The Pragmatic Revolt in Politics: Syndicalism, Fascism, and the Constitutional State

The Pragmatic Revolt in Politics: Syndicalism, Fascism, and the Constitutional State

The Pragmatic Revolt in Politics: Syndicalism, Fascism, and the Constitutional State

The Pragmatic Revolt in Politics: Syndicalism, Fascism, and the Constitutional State

Excerpt

No problem of modern politics presses for solution, theoretical and practical, with more insistence than does the many-sided revolt now aimed at the constitutional state. In England and Continental Europe constitutional sovereignty has been again and again, of late, challenged by syndicalistic labor movements which aim at reducing its authority through the tactics of what Mr. Laski calls "contingent revolution". Labor's attack on the state's authority varies all the way from protests like those of our American Federation of Labor against court injunctions, through scattered sabotage, up to a revolutionary general strike of national proportions. As for the state's constitutional responsibility, it is at the other extreme disparaged, or completely dispensed with by dictatorships that range from Communistic Bolshevism on the left to Capitalistic Fascism on the right. Even among the friends of constitutional government there are those who see no real possibility of a rule of law in a world whose major issues are controlled only by the armed truce of egoistic and legally absolute nationalism. Many of the most internationally minded of them are bent on limiting the sovereign authority of the constitutional Nation State by erecting a constitutional World or Super State.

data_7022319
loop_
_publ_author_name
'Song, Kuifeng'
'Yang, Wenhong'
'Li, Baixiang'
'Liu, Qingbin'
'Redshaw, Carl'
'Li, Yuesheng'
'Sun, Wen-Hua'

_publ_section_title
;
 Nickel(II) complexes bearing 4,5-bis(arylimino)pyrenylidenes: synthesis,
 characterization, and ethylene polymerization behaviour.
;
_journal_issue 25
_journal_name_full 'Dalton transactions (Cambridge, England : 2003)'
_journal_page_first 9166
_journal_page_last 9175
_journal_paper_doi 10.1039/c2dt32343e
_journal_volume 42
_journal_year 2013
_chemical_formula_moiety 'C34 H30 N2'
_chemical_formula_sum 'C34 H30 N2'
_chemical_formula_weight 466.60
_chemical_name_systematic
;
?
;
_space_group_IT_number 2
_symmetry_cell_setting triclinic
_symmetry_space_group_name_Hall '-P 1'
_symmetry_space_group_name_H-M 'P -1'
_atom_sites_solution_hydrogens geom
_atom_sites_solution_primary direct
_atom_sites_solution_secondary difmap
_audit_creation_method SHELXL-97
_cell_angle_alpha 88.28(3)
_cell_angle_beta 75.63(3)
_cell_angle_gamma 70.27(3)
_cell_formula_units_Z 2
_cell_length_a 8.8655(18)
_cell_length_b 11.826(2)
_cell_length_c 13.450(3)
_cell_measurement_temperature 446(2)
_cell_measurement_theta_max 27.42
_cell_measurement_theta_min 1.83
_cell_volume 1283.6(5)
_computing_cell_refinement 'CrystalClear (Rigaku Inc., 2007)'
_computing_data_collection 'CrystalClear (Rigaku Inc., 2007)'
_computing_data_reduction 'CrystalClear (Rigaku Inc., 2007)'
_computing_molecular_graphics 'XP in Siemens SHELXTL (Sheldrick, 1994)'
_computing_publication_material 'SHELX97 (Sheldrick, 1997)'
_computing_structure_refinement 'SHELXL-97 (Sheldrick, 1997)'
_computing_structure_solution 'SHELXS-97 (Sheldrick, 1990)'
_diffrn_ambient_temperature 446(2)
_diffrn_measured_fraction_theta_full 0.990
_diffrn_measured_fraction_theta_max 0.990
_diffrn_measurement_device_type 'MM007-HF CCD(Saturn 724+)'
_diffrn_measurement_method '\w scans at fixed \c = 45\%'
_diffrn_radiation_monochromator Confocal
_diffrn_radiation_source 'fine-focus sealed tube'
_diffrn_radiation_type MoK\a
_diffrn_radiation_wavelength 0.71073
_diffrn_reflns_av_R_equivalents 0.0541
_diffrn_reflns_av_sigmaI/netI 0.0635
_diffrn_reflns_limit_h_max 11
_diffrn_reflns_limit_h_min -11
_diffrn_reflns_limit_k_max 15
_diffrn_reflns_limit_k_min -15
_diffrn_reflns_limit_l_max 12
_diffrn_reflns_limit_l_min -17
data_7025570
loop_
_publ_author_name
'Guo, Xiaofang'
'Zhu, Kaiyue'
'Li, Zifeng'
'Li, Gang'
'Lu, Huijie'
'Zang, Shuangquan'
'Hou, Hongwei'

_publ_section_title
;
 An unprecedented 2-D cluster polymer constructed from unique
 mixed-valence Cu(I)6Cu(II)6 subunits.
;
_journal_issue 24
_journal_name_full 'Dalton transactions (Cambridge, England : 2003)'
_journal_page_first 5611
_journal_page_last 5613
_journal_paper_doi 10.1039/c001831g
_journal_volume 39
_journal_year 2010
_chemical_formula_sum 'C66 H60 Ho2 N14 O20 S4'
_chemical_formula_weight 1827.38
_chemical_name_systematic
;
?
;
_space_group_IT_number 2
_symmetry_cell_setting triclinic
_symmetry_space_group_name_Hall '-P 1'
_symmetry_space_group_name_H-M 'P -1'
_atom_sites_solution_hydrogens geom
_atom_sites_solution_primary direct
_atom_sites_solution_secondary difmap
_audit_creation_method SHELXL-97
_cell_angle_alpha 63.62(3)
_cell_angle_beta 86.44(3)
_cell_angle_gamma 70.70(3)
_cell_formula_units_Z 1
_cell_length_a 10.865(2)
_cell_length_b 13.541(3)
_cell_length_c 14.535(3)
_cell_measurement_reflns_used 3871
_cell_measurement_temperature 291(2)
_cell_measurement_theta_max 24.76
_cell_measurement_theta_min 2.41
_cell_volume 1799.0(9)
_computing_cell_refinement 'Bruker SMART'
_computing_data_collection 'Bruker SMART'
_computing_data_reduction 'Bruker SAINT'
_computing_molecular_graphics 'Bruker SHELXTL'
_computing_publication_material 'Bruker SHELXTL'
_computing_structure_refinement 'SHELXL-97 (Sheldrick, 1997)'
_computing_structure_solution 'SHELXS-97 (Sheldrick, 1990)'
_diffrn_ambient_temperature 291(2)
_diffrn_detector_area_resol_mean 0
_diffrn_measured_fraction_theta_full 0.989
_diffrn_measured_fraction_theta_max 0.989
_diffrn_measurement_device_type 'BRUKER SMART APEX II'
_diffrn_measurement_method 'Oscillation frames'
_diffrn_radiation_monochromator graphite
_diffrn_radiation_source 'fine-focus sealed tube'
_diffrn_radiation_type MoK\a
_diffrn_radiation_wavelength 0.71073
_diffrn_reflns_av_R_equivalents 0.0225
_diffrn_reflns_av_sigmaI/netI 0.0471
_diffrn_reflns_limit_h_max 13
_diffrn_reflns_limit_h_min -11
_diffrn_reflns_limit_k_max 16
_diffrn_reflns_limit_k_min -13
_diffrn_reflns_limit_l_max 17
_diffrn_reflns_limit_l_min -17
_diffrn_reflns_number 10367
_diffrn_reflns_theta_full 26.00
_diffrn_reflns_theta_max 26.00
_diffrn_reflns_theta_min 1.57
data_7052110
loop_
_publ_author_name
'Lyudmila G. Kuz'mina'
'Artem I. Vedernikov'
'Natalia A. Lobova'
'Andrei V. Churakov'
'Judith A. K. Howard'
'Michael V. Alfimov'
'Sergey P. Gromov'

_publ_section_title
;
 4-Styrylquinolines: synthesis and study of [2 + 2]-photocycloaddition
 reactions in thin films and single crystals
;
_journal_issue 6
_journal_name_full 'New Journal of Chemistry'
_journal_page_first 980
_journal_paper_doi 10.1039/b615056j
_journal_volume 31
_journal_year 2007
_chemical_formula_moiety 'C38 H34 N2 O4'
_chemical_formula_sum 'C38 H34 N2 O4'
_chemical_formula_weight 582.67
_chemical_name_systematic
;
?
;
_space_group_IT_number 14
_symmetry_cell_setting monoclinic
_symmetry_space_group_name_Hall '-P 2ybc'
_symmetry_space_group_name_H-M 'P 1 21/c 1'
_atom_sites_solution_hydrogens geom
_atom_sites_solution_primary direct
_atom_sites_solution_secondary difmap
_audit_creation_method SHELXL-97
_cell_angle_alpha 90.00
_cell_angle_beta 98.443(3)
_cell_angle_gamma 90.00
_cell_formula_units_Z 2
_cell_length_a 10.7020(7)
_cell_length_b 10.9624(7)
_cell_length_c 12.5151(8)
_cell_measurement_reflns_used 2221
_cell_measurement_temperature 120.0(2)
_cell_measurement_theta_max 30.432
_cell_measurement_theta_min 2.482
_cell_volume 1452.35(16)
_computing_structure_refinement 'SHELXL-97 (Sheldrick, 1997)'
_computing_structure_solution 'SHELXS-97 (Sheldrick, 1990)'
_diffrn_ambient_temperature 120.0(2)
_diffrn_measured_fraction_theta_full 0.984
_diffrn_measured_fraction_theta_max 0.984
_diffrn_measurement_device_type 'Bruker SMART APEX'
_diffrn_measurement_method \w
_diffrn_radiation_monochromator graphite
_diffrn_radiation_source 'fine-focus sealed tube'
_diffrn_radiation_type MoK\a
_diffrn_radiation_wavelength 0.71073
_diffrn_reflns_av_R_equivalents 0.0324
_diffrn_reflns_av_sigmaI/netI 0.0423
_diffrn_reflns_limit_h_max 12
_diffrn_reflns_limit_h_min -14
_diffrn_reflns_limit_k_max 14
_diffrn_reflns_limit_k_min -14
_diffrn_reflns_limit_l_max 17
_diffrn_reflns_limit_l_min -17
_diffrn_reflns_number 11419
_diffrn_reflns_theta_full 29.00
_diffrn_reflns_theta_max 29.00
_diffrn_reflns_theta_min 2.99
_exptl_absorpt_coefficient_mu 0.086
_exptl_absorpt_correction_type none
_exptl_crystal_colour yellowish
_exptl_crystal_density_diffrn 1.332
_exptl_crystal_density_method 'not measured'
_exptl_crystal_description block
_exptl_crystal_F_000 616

Both the pluralist syndicalism which would discredit the state and the Fascist syndicalism which would regiment humanity under a functionally organic and a politically irresponsible state profess to (and actually do) spring from the same pragmatic impatience with the Liberal gospel of representative government.

What both syndicalism and Fascism most dislike about liberal constitutionalism is the assumption that rational solutions along the lines of government by discussion and voting are possible.

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